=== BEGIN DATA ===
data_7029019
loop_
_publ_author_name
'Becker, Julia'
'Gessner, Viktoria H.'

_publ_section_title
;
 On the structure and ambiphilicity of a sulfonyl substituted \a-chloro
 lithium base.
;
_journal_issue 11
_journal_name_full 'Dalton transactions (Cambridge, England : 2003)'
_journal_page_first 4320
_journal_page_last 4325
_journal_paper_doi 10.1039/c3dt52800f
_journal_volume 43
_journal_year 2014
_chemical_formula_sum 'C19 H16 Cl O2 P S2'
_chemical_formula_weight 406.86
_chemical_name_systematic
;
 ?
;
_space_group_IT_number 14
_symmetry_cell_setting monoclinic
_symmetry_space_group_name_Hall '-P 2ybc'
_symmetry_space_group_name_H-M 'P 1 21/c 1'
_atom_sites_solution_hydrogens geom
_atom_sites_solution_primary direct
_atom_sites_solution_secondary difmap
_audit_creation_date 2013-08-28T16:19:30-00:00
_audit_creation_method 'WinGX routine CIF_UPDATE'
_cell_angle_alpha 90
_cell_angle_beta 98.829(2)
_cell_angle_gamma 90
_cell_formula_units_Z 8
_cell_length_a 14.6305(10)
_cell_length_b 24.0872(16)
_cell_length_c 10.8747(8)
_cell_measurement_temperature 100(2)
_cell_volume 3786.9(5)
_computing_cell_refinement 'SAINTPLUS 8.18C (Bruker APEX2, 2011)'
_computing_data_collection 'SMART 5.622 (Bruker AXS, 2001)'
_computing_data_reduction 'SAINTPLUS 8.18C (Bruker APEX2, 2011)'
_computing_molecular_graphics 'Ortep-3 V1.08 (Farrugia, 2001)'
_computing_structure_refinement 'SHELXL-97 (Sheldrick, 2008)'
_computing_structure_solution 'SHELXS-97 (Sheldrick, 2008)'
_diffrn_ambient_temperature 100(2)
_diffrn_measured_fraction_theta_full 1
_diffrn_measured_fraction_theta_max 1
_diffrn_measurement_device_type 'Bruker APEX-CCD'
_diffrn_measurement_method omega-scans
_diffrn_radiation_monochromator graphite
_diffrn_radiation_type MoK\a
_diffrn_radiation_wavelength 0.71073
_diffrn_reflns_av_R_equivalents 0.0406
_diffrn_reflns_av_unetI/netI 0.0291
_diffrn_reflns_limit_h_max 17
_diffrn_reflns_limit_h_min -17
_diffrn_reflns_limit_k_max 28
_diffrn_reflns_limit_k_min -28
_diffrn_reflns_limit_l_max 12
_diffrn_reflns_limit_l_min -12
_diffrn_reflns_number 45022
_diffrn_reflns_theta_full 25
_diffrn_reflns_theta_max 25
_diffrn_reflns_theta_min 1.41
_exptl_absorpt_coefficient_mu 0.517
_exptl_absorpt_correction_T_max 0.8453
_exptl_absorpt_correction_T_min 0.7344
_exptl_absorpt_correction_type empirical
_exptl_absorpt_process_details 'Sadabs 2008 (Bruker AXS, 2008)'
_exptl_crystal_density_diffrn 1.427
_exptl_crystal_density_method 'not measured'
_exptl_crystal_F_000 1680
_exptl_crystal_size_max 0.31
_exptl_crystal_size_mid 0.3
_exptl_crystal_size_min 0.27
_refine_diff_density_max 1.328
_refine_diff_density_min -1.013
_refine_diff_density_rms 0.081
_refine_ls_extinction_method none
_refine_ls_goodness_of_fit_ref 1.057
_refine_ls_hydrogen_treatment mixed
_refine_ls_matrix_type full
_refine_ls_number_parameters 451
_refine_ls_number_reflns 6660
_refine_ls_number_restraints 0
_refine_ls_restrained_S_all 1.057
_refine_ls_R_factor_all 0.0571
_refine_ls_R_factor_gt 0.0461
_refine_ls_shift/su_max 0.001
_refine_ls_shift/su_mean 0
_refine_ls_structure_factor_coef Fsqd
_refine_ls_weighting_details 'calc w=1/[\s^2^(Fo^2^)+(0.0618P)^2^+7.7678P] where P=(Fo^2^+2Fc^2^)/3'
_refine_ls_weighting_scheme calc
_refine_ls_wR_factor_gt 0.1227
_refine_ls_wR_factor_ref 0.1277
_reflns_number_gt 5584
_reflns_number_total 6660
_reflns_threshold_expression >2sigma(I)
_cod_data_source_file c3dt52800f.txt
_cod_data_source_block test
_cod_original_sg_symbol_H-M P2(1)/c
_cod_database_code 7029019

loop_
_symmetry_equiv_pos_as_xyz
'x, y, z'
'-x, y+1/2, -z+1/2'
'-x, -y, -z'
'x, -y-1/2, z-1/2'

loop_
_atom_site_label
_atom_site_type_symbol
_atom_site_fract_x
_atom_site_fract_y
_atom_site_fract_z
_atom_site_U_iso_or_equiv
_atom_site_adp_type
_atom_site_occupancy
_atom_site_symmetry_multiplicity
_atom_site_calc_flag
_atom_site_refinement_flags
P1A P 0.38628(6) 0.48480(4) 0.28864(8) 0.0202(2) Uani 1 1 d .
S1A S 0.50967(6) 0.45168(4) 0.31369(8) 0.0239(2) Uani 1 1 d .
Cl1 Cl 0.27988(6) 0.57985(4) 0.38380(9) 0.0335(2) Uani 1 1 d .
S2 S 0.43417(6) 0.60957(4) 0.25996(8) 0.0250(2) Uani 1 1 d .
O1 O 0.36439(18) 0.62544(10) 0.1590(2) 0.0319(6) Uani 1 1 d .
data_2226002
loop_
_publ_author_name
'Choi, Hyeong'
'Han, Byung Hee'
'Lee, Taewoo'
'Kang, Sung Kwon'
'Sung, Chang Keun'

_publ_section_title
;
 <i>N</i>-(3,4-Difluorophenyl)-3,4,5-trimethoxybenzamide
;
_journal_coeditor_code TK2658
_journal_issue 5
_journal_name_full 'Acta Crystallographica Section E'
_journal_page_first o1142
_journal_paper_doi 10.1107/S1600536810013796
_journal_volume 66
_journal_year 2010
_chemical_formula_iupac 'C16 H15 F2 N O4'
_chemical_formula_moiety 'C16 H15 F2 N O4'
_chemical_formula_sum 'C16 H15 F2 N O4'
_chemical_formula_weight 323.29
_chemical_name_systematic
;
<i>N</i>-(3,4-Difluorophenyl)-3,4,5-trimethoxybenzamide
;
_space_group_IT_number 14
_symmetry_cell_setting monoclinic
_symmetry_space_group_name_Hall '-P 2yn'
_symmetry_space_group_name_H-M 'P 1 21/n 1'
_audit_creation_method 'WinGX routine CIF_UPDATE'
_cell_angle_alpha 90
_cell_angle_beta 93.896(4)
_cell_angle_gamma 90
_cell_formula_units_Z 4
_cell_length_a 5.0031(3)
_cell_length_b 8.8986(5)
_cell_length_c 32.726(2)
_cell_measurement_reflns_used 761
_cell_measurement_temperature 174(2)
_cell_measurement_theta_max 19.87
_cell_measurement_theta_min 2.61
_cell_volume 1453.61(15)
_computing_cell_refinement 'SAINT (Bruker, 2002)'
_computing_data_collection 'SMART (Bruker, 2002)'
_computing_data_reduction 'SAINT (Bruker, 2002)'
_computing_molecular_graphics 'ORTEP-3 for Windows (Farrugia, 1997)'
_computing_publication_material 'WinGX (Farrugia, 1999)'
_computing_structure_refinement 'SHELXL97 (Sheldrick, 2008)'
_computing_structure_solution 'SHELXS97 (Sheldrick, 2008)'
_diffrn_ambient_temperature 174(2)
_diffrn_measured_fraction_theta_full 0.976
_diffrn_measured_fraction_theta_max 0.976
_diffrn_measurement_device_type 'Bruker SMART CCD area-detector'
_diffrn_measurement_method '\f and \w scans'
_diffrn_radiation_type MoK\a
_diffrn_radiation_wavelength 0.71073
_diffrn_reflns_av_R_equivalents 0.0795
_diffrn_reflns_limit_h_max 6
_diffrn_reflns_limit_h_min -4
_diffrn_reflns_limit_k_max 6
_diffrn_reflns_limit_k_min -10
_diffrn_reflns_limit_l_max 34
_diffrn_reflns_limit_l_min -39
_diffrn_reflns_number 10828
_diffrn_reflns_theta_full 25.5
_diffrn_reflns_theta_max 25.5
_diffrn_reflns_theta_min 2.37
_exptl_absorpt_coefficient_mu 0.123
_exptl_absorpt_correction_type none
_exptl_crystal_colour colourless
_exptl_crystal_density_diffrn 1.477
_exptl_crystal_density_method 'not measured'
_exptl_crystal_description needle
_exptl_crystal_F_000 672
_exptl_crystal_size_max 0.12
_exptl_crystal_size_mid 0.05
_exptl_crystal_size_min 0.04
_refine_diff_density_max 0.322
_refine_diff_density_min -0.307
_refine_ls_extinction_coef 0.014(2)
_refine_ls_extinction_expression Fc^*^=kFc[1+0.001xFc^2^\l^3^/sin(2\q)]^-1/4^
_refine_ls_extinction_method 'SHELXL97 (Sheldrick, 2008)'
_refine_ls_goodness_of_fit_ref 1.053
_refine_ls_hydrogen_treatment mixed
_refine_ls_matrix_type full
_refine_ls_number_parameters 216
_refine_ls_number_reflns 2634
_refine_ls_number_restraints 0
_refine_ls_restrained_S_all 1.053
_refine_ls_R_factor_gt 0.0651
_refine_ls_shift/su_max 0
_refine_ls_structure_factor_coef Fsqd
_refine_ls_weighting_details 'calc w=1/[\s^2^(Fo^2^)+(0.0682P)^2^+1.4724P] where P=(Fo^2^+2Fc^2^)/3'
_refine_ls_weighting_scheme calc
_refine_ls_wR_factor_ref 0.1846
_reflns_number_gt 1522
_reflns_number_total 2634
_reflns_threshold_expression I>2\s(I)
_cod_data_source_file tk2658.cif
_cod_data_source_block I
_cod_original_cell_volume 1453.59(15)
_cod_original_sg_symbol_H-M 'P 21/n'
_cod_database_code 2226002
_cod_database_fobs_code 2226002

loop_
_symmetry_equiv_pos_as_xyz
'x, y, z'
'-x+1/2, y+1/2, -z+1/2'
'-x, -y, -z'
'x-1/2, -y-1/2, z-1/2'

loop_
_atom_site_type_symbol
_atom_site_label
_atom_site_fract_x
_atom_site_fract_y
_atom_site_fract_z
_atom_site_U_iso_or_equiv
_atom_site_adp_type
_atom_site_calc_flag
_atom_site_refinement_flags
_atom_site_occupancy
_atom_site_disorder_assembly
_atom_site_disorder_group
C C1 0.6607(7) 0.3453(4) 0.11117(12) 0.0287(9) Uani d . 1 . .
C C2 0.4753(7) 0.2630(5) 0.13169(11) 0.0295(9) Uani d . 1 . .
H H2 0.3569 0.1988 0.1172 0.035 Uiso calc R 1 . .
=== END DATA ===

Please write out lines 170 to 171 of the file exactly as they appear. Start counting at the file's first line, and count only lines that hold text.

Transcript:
_cell_measurement_theta_max 19.87
_cell_measurement_theta_min 2.61